For what seemed like the gazzilionth time, I watched and listened to the pre-flight, safety briefing as I settled in aboard a flight recently. We've all heard and seen these briefings before: At some point, a flight attendant stands in the aisle and demonstrates the proper way to open and close a seat belt while a narrator cheerfully recites the scripted instructions over the PA system. 'Insert the metal fittings one into the other. Make sure to secure the seat belt low and tight across your lap. Pull on the loose strap to tighten it – lift up on the buckle to release it.' Honestly, is there anyone on this planet who still doesn't know how to operate a seat belt?
Nobody is even paying attention. Look around. In my immediate vicinity, I observed not one person who seemed to be the least bit interested. Of course, I'm not talking about the safety reminders to keep seat belts fastened while seated. Nor, am I referring to the 'buckle-up' announcements in anticipation of some bumps ahead. I'm talking about the monotonous illustration of how to correctly open and close a seat belt. Seriously?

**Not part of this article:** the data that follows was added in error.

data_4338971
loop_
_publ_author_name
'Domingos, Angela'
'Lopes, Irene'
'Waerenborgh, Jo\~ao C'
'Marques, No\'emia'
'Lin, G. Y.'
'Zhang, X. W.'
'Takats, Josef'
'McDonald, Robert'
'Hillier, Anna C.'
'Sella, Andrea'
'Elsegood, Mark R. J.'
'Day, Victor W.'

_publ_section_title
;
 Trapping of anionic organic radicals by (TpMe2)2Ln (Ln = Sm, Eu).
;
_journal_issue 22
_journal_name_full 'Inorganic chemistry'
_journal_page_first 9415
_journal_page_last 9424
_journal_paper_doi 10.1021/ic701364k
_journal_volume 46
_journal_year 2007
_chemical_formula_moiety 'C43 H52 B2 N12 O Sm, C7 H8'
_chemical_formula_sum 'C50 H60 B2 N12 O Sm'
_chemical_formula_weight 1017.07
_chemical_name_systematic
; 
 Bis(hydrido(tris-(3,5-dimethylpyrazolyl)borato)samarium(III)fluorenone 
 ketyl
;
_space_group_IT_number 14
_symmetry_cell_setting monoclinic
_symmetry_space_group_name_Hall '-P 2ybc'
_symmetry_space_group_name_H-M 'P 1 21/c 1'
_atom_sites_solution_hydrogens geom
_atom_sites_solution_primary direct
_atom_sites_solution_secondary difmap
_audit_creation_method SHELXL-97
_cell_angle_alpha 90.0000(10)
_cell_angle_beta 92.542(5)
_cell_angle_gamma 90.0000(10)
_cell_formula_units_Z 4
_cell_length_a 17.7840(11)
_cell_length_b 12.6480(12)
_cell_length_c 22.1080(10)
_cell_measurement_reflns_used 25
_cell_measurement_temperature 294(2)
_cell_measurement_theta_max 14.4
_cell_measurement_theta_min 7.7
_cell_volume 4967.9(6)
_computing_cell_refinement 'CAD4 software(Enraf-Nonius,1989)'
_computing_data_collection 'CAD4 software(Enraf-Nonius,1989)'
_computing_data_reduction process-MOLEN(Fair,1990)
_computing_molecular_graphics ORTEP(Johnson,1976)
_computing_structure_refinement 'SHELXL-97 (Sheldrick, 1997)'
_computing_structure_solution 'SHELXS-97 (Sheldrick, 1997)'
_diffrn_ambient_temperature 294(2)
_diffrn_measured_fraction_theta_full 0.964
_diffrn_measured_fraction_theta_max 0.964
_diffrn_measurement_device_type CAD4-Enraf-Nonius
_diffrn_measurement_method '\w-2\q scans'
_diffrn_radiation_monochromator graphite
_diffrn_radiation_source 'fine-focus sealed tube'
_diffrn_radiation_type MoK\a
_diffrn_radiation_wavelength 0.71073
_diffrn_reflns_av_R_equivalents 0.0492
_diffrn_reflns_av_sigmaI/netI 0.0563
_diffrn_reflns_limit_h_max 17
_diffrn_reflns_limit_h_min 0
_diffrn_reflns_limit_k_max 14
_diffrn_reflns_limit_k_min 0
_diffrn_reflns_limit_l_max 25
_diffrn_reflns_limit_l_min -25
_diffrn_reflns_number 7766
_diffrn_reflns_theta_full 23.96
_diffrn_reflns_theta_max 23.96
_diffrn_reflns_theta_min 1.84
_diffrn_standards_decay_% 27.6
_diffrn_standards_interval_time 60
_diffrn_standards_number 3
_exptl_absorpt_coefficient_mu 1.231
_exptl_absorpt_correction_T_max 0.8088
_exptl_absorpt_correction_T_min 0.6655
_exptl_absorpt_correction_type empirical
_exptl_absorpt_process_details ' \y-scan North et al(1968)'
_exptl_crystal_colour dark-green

Unfortunately, we've become an exceedingly litigious society – so business owners cannot be too cautious these days. Just as any real estate professional must secure adequate Errors and Omissions Insurance, the seat belt demonstration is likely a CYA requirement of all airline legal departments. Can't you see the lawsuit now: An airline passenger, not wearing a seat belt, claims injury because he or she wasn't instructed on how to work a seat belt properly. Reminds me of the restaurant chain that implemented printed warnings on hot beverages. Apparently, common sense is clearly not enough to remind some customers that hot beverages are – well – really, really hot. And consequently, dropping a really, really hot beverage onto one's lap will quite possibly result in unpleasant burns and traumatic injury. Really?